2017 was the year of hackers. From content management systems, e-commerce portals, data breaches to hacked websites of financial institutions, cybercrime is on the rise with every passing year. 2017 witnessed staggering cyber attacks like the massive financial data theft in the Equifax Data Breach, the WannaCry Cyber Attack which was 2017’s deadliest ransomware attack, the Petya Ransomware attack, and the notorious yahoo data breach to name among a few.
How Are Websites generally hacked?
Google recently noted that it had seen a 32% rise in the number of hacked websites. The most common ways websites get hacked are:
- Missed Security Updates: Missing out on security patches and updates renders software vulnerable to attackers. It is imperative to make sure that the web server software, CMS, plugins, and other essential software are all set to update automatically.
- Weak Passwords: Compromised account credentials is one of the most rampant causes of hacked websites. Users often do not abide by strong password rules or use the same password for multiple accounts leading to a compromised account. A hacker can guess your password via random guesses or try different variations.
- Data leaks: On being mishandled, or improperly uploaded, data can become available as part of a leak. A method called “Dorking” can utilize common search engines to find the compromised data.
- Insecure themes and plugins: Attackers commonly add malicious code to free versions of paid plugins or themes. Therefore, while it is important to ensure patched plugins and themes, it is essential to remove themes or plugins which are no longer maintained by their developers. Moreover, be wary of using free plugins or those available through an unfamiliar website.
What hackers can do with hacked websites
But once information is compromised, what can a hacker potentially do with this data? While there are many speculations about this, getting into an attacker’s shoes to understand his post-hack actions can help you minimize damage from potential future cyber attacks.
A hacker’s post-breach checklist is likely to contain the following actions:
Form a Stolen Data Inventory
Post-breach, hackers form an inventory of financial information like credit card details, authentication credentials, personal information like names, addresses, and phone numbers.
Personal information like names, credentials, addresses, and phone numbers are sold by hackers in bulk. Quartz estimates that a full set of someone’s personal information including identification number, address, birthdate, and possibly credit card info can cost between $1 and $450 in the black market.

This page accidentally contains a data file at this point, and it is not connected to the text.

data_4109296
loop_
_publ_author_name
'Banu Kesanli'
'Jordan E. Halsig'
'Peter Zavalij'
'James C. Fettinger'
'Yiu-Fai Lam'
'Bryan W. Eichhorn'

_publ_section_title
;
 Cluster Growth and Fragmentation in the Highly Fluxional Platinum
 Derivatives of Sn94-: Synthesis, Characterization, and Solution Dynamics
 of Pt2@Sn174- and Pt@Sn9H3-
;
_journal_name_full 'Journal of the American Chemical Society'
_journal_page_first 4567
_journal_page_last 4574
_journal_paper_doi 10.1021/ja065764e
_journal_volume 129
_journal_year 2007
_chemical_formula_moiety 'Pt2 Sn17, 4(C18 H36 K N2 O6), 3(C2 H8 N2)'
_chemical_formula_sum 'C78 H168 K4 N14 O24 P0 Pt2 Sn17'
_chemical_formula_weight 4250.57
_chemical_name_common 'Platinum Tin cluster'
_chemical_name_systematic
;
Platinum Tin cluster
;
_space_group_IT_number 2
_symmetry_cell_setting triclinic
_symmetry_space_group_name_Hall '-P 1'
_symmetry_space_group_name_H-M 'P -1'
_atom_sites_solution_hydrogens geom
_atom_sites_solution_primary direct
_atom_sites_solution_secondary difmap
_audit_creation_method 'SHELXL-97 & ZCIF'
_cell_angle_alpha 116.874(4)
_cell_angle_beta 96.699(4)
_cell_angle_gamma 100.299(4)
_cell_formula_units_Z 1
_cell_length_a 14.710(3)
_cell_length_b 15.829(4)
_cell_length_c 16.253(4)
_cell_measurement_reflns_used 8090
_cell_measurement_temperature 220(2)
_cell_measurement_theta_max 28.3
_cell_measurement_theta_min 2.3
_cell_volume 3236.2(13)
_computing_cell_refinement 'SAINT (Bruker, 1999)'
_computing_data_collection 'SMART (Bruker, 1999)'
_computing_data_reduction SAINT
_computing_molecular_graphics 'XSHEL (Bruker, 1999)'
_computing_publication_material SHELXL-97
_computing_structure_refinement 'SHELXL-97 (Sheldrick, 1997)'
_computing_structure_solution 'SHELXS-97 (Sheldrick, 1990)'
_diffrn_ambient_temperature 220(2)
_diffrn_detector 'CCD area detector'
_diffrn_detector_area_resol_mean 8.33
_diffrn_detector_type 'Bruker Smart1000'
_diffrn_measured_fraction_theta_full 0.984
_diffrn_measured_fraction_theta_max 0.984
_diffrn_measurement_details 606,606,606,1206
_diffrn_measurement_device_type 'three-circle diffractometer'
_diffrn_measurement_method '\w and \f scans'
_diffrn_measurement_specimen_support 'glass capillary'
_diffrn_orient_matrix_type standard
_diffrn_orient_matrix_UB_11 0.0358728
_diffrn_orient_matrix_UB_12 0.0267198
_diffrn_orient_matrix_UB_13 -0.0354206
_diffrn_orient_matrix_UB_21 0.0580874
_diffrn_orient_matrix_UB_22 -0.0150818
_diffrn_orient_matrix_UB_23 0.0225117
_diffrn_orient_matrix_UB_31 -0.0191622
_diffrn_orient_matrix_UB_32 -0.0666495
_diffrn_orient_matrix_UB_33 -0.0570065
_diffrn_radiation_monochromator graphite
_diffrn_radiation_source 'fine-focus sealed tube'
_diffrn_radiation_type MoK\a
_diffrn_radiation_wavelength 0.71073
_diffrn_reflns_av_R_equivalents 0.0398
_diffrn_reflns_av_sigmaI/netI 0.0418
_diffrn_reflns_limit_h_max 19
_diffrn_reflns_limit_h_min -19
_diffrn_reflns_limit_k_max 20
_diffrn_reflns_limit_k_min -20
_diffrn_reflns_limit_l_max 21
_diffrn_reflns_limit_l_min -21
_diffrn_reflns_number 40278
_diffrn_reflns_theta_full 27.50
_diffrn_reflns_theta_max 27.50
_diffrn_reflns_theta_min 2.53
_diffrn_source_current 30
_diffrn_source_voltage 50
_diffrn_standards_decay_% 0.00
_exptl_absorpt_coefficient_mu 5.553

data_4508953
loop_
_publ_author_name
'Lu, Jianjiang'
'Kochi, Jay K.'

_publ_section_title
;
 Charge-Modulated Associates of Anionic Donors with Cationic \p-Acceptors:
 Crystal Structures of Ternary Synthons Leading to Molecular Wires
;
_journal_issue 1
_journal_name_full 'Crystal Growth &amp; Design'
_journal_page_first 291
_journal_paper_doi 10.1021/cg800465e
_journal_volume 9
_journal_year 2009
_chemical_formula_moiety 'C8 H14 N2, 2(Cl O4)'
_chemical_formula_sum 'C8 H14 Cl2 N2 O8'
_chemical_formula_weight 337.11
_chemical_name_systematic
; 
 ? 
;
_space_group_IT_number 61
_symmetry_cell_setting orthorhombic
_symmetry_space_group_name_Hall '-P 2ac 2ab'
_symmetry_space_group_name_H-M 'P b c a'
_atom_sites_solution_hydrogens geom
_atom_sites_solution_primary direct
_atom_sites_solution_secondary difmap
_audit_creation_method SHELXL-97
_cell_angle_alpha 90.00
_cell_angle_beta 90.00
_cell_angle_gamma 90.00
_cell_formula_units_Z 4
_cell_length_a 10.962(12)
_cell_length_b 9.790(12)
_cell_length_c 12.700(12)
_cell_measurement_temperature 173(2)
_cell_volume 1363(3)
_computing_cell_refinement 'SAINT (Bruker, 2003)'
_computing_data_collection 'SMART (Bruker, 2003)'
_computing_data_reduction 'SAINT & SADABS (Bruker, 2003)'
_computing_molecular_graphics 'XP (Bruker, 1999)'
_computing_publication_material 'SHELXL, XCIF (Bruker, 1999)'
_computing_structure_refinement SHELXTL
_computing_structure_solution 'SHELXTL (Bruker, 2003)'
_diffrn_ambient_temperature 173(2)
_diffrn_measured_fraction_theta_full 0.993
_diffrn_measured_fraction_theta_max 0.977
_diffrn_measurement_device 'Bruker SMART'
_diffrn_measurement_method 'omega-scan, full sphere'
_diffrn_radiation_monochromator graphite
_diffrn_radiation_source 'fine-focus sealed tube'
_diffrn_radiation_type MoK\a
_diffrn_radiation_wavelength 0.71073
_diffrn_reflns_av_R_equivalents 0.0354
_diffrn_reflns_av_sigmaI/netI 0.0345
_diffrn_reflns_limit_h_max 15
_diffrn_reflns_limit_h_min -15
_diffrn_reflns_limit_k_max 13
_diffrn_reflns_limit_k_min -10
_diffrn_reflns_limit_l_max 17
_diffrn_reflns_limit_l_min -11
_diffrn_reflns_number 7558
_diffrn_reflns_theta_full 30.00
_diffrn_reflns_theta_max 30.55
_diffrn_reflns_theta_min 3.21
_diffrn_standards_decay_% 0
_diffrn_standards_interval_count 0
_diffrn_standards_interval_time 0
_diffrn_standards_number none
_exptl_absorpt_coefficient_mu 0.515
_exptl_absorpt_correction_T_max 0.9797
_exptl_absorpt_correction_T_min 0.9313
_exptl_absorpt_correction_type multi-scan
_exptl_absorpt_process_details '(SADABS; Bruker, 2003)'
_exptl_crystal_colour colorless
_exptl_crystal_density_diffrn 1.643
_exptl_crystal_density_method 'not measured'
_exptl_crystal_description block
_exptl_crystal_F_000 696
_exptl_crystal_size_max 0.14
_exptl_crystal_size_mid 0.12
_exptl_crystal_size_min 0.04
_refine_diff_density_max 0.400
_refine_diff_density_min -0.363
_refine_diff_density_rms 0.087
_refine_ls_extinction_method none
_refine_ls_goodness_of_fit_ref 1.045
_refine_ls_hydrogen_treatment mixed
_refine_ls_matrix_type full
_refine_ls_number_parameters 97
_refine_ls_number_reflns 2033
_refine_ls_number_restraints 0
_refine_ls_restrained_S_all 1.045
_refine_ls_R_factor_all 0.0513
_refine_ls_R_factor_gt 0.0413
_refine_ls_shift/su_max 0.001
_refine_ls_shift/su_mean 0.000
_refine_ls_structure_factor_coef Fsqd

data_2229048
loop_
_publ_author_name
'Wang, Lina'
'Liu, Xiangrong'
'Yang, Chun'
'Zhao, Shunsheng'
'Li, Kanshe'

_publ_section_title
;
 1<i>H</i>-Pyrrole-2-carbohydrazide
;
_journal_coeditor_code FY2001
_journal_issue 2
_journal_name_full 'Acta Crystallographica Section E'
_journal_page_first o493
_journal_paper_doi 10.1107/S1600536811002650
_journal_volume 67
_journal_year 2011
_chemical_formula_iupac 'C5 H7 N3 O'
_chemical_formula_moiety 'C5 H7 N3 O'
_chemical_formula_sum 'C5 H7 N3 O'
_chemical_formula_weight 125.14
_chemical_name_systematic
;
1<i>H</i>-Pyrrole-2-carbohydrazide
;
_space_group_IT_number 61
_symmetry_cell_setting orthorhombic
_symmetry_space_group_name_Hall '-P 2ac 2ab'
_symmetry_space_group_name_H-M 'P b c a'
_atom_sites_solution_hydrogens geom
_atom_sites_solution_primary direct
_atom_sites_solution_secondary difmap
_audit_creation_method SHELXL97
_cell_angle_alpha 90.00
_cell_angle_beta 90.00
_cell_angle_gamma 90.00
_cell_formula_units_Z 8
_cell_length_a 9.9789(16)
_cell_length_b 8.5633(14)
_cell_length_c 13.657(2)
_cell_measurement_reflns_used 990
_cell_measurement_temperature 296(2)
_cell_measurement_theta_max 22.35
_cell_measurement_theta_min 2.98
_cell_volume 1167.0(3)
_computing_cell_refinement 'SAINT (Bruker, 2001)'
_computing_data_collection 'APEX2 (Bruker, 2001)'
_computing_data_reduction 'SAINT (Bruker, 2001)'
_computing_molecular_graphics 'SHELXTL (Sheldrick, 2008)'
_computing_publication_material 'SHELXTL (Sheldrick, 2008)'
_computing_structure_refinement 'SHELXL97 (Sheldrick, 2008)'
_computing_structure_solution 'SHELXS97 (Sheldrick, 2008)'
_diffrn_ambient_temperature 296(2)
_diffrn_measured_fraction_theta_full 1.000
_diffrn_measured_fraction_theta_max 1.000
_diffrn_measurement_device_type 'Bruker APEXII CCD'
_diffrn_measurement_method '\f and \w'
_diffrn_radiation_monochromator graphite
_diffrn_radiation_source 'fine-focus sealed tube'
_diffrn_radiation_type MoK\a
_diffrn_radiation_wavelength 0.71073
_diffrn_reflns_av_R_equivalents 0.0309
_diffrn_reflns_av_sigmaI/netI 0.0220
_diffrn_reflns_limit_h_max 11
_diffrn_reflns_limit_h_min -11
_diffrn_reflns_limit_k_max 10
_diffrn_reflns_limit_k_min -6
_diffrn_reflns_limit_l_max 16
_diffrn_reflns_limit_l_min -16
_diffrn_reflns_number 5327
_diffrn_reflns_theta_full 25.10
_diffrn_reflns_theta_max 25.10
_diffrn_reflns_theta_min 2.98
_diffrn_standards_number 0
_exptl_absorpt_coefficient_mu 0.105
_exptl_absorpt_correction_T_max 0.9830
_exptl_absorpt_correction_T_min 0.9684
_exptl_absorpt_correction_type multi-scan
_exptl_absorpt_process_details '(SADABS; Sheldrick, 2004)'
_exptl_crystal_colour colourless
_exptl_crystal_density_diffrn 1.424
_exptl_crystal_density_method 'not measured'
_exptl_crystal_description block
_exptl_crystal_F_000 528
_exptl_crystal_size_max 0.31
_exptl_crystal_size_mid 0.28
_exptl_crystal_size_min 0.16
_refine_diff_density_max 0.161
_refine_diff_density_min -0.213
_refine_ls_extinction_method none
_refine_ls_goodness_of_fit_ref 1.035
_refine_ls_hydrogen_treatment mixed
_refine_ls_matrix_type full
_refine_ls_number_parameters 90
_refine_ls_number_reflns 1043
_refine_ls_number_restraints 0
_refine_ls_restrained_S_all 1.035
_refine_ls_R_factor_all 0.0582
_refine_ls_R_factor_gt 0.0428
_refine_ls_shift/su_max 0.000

Filter out the good stuff
After creating an inventory of all breached authentication accounts, hackers then look for the most lucrative ones which can be sold for higher values than the rest. Information like government and military addresses are extremely valuable. Other valuable information would include company email addresses and passwords for large corporations. A hacker can sell these credentials to others on the dark web for a much higher price. Moreover, hacks from one website can lead to information breach on another. For example, when Dropbox was breached in 2012, it as done so using credentials stolen during the Linkedin data breach, the same year. Users often re-use the same passwords for multiple accounts, and this is something that a hacker usually exploits.
Sell the cards
Hackers generally sell financial information like credit card numbers in bundles to individuals with the right knowledge in groups of ten or a hundred. This information is usually sold to a “broker” who then sells them to a “carder” without being detected. These “carders” could use stolen credit card information to purchase gift cards to stores or to Amazon.com, and then use those cards to buy physical items.
The gift card, in turn, is used to purchase high-value goods such as electronics, making it difficult for companies to trace. By the time the company figures out the fraud and the cards are blocked, the criminal is in possession of the purchased goods. These packages are usually then shipped via a re-shipping scam. Using legitimate channels such as Craigslist job listings, unsuspecting individuals are recruited as Mules (re-shippers). The goods are then usually shipped outside the country, or directly to someone who purchases the goods from an auction site the fraudster has posted the goods to.
The hacker will collect authentication credentials and sell them in bulk at a discounted price. Post-breach, the hacked company would take necessary measures to repair the damage and change credentials making most of the credentials worthless. Hence, the hacker benefits from a bulk sale at discounts.
Also, check our video on Simple WordPress Security Tips to Follow in 2018.
Download our Secure Coding Practices Checklist for Developers to reduce the chances of getting hacked.
Worried about your website’s safety in light of rampant online vulnerabilities? Contact Astra’s Web Security Suite to know more for further protection.